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Fender Made in Japan Limited International Color Telecaster
Reverend Club King 290
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Playability
68
Sound
72
Build
67
Value
69
Score
69
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Playability
70
Sound
77
Build
67
Value
71
Score
71
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Side to side spec comparison >

Fender Made in Japan Limited International Color Telecaster vs Reverend Club King 290

Reasons to Get
Fender Made in Japan Limited International Color Telecaster over Reverend Club King 290

Country of Manufacturing
Japan vs South Korea
Built with higher quality standards
Release Year
2023 vs 2021
From a more recent year
Number of Frets
21 vs 22
Warmer neck pickup
Type of Frets
Medium Jumbo vs Jumbo
You'll feel the fretboard when pressing down the strings
Neck Profile
U Shape vs Medium Oval
Comfortable neck with more grip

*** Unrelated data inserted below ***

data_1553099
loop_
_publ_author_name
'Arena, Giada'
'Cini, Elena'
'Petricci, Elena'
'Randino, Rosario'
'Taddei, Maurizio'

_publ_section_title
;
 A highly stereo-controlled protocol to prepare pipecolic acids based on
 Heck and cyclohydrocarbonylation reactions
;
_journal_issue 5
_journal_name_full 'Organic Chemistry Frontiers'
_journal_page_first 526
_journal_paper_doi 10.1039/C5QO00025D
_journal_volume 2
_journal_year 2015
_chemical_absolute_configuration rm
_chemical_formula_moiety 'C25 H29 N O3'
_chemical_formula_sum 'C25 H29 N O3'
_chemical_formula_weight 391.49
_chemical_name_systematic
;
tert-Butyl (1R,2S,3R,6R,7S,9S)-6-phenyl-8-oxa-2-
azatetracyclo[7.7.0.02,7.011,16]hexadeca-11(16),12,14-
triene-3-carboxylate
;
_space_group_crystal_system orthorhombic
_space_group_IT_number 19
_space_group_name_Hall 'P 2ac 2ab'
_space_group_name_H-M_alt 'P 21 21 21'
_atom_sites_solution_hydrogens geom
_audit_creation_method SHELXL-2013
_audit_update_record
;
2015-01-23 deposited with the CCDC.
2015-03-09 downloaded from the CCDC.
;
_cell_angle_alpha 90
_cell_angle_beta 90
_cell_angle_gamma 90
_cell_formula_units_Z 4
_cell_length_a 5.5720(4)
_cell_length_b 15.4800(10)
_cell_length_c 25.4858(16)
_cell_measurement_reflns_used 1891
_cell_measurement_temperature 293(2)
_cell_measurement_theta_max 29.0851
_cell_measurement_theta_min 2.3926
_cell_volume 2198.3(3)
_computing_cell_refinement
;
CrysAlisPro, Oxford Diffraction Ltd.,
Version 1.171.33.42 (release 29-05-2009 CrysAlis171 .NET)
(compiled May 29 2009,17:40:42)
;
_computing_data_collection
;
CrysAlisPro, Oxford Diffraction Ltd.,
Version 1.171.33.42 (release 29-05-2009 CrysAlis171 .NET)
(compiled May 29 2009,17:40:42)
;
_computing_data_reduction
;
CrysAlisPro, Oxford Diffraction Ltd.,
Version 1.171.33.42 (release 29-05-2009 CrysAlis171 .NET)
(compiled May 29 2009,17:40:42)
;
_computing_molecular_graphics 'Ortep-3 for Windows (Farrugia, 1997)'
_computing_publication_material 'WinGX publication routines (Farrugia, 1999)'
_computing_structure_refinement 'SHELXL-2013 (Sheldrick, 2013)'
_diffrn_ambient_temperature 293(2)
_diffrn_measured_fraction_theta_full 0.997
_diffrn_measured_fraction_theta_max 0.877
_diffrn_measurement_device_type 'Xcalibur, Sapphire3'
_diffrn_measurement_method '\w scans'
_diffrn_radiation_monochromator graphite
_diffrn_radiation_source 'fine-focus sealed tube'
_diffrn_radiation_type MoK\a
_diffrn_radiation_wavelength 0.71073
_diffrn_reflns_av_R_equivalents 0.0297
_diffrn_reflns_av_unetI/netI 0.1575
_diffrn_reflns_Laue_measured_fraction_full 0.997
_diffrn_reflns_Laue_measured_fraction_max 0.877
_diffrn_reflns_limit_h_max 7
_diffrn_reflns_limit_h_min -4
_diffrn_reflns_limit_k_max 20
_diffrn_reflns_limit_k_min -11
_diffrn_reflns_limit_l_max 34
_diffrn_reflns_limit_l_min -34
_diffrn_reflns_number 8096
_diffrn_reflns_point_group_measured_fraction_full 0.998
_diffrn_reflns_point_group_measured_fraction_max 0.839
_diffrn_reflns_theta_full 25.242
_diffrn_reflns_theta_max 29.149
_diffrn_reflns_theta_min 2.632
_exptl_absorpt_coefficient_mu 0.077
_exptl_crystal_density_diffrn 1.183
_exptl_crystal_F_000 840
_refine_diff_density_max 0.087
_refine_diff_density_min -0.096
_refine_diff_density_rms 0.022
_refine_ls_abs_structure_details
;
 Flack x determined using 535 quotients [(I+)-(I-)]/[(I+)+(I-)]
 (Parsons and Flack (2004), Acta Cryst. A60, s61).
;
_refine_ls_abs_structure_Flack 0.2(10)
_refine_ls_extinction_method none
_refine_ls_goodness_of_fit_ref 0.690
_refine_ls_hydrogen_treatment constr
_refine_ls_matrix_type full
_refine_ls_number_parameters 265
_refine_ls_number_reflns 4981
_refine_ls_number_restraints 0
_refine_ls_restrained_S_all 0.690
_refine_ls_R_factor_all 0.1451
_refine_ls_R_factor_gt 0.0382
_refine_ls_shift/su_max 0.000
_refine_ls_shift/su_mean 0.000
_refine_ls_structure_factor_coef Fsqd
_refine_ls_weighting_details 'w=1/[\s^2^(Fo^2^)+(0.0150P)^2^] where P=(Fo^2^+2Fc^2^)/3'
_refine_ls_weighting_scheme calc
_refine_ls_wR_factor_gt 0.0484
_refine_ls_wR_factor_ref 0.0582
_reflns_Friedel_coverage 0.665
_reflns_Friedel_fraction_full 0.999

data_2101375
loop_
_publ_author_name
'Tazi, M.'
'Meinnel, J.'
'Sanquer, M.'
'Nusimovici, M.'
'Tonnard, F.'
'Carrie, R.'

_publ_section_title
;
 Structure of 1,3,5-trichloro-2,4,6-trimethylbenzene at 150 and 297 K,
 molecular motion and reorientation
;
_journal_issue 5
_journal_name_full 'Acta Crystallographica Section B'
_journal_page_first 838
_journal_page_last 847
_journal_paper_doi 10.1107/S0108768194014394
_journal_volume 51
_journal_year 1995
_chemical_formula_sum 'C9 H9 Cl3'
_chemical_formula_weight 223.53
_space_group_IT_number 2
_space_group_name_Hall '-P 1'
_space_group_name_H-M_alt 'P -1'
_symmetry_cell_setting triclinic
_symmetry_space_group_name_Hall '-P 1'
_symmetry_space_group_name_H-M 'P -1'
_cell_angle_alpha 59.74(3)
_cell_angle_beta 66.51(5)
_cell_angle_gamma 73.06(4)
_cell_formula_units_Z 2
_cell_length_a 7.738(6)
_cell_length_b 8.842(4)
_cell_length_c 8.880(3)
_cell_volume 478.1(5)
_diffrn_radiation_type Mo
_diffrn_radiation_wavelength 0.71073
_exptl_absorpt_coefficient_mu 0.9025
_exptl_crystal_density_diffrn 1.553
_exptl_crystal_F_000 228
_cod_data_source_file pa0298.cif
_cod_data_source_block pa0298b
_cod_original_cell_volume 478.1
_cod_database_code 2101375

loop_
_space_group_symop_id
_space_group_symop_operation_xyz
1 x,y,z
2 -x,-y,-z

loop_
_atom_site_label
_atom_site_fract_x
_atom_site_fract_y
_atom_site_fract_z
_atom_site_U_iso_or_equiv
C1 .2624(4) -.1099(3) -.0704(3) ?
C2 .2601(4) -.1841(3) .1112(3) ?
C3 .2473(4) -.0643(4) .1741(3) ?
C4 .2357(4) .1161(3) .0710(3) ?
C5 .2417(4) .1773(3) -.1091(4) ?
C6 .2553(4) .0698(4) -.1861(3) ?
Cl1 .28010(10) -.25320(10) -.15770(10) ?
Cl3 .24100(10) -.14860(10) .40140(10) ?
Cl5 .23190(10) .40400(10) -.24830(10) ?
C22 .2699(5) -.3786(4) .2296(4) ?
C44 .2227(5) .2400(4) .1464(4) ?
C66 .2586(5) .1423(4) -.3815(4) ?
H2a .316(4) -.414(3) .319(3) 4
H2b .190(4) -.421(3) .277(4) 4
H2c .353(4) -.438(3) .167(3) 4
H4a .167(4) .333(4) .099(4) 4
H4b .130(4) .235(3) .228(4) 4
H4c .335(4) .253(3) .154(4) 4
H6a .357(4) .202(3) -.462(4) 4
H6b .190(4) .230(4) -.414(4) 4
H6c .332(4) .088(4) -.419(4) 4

Body Type
Solid Body vs Semi-Hollow
Feedback free
Pickups
SS vs P90P90
Beautiful cleans
Nut Width
1.615'' (41mm) vs 1.693'' (43mm)
Favors small hands, easier bar chords and other shapes
Bridge
Fixed vs Bigsby Tremolo
Good sustain and needs no set-up
Fretboard Radius
9.5'' (241.3mm) vs 12'' (304.8mm)
Easier to play chords without muting strings
Avg. Weight
7.6565lbs (3.5kgs) vs 8lbs (3.6kgs)
Tends to be lighter

Reasons to Get
Reverend Club King 290 over Fender Made in Japan Limited International Color Telecaster

Frets Height
Taller vs Shorter
Easier to press down strings and bend them
Type of Frets
Jumbo vs Medium Jumbo
You won't feel the fretboard when pressing down the strings
Neck Profile
Medium Oval vs U Shape
Comfortable neck that works for most people
Body Type
Semi-Hollow vs Solid Body
Lighter and allows more gain than a hollowbody
Tone Knobs
2 vs 1
More tone control
Pickups
P90P90 vs SS
Vintage tone with decent versatility
Number of Frets
22 vs 21
Allows to reach higher notes
Locking Tuners
Yes vs None
Easier to change strings
Nut Width
1.693'' (43mm) vs 1.615'' (41mm)
Less likely to mute strings by accident and more space for fingerstyle
Bridge
Bigsby Tremolo vs Fixed
Intense vibrato with a solid arm
Fretboard Radius
12'' (304.8mm) vs 9.5'' (241.3mm)
Flatter fretboard makes it easier to play single notes and bend
Value Score
71 vs 69
Better price/quality relationship

Other Key Differences
Fender Made in Japan Limited International Color Telecaster vs Reverend Club King 290

Bridge Pickup
Fender Vintage-Style Single-Coil Tele vs 9A5 Bridge
Different Bridge Pickup